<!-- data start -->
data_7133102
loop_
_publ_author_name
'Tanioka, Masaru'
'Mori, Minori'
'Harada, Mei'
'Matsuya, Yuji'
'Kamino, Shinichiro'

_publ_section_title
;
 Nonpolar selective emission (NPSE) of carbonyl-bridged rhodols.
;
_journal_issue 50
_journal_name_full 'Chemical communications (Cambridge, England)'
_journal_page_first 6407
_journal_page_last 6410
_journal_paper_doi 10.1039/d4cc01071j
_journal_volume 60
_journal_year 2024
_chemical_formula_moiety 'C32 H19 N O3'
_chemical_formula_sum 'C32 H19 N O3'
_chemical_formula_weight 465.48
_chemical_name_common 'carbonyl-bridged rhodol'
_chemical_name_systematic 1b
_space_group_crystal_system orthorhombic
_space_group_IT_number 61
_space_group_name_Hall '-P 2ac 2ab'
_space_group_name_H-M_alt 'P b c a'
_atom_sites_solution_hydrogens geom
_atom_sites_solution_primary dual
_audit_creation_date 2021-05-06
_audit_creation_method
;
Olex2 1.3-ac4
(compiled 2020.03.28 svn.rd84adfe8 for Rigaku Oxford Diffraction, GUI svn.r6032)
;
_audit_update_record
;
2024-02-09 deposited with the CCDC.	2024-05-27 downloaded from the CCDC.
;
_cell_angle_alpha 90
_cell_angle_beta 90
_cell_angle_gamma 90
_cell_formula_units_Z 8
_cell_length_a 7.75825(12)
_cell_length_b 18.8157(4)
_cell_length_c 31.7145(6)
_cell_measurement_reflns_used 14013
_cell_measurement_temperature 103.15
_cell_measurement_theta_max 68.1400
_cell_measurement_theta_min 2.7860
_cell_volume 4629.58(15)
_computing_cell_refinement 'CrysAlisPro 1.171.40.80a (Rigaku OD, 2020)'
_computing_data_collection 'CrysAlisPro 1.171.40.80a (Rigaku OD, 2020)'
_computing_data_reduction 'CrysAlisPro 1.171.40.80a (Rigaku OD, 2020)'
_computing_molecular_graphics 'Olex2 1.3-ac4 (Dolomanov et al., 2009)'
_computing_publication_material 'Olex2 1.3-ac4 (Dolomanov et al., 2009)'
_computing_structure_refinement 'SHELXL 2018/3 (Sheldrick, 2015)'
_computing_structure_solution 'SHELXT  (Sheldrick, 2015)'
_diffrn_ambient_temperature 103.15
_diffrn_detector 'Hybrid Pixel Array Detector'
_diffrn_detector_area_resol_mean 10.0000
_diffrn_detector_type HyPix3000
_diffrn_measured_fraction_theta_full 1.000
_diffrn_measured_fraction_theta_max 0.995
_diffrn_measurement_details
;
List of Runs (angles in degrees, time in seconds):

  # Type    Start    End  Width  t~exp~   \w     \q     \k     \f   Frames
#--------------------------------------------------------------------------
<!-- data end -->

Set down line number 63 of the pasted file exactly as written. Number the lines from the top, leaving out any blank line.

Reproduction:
_diffrn_detector_type HyPix3000